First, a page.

Review of The Little Wooden Robot and the Log Princess

The Little Wooden Robot and the Log Princess
by Tom Gauld; illus. by the author
Primary, Intermediate    Porter/Holiday    40 pp.    g
8/21    978-0-8234-4698-8    $18.99
e-book ed.  978-0-8234-5067-1    $11.99

Familiar fairy-tale tropes are re-envisioned through Gauld’s (a cartoonist and New Yorker cover artist) particular deadpan lens for this original fairy tale. A childless royal couple calls upon technology (the royal inventor) and magic (the clever old witch) to solve their problem. The wooden robot and the log princess are the happy result. Their particular natures and needs land this brother and sister in a series of sticky situations, and things get just tense enough before order is restored. Like many folktales, this one resonates with age-old (and contemporary) anxieties such as loneliness and the nature of being human. But unlike traditional tales, this narrative contains no malevolent characters. Bad luck sets the plot spinning, and sibling love and the kindness of strangers help set everything to rights. The pictures demonstrate Gauld’s genius with simple-seeming line drawings and the crisp, clean use of ­cartoon-panel page design. In his children’s book debut, Gauld demonstrates his love for odd, funny, invented archetypes (such as the Queen of the Mushrooms) while elsewhere playing it absolutely straight, showing respect for his audience and for the fairy-tale form.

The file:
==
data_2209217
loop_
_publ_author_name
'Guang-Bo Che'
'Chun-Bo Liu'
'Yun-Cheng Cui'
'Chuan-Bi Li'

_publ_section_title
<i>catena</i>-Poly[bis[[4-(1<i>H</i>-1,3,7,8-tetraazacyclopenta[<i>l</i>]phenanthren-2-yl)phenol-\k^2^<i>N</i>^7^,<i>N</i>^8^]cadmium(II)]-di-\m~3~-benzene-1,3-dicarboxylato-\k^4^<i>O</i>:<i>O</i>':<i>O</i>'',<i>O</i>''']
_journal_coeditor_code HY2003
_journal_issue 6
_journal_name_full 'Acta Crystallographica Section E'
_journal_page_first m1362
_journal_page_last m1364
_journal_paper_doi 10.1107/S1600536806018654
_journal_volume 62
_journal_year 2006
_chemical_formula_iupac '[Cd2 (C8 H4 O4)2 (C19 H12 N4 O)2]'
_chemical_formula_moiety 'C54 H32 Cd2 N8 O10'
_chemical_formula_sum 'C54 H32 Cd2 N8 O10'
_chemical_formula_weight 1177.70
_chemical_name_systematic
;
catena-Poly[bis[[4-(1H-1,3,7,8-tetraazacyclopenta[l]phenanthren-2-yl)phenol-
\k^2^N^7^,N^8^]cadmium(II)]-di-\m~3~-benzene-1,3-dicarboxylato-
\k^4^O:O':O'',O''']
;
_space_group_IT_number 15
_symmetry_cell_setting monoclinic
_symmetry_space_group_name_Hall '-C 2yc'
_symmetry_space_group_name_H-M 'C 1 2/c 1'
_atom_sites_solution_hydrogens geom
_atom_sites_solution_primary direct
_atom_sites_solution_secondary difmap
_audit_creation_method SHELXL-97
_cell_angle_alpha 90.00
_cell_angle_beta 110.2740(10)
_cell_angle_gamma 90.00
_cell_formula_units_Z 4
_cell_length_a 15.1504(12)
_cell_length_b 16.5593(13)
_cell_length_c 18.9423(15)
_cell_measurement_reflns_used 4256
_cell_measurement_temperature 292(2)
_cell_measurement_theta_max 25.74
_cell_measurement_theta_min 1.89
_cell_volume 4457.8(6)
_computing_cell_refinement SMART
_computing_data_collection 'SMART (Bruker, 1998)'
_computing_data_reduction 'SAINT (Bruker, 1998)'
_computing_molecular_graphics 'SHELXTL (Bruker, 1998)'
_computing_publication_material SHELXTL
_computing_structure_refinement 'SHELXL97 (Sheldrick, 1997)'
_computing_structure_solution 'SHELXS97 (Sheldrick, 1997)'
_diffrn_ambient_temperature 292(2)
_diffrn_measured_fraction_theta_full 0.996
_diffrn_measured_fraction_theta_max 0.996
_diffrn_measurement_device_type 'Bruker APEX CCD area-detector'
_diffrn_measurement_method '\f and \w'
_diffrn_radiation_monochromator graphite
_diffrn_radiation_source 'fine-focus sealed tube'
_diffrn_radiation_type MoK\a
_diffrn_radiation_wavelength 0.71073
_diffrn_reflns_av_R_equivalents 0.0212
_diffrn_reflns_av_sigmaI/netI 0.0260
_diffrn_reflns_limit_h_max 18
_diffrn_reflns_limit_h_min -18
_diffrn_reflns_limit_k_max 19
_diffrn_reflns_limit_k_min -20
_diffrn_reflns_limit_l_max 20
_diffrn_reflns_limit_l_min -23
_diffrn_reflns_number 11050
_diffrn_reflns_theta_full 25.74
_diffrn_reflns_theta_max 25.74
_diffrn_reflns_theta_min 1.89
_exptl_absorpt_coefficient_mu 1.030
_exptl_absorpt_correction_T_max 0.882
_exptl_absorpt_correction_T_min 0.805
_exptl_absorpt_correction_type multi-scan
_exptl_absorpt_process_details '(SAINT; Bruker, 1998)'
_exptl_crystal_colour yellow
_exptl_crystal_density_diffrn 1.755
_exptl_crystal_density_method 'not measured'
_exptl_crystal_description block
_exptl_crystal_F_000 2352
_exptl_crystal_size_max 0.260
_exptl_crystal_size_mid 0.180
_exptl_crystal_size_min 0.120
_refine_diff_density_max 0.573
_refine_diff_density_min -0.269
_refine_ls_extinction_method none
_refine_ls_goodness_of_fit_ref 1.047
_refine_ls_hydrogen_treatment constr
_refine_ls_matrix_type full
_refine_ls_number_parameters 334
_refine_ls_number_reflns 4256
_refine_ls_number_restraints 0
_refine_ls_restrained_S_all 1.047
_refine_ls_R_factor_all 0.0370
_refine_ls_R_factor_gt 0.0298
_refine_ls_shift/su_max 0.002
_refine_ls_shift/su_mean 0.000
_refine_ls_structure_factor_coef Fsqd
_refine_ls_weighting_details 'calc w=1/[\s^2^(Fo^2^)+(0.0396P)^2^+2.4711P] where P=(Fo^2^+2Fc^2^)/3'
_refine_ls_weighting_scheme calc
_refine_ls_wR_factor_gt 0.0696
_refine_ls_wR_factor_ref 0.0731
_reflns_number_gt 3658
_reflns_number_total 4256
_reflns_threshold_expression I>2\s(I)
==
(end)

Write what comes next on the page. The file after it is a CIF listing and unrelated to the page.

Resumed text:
From the July/August 2021 issue of The Horn Book Magazine.

Sarah Ellis
Sarah Ellis is a Vancouver-based writer and critic, recently retired from the faculty of The Vermont College of Fine Arts.

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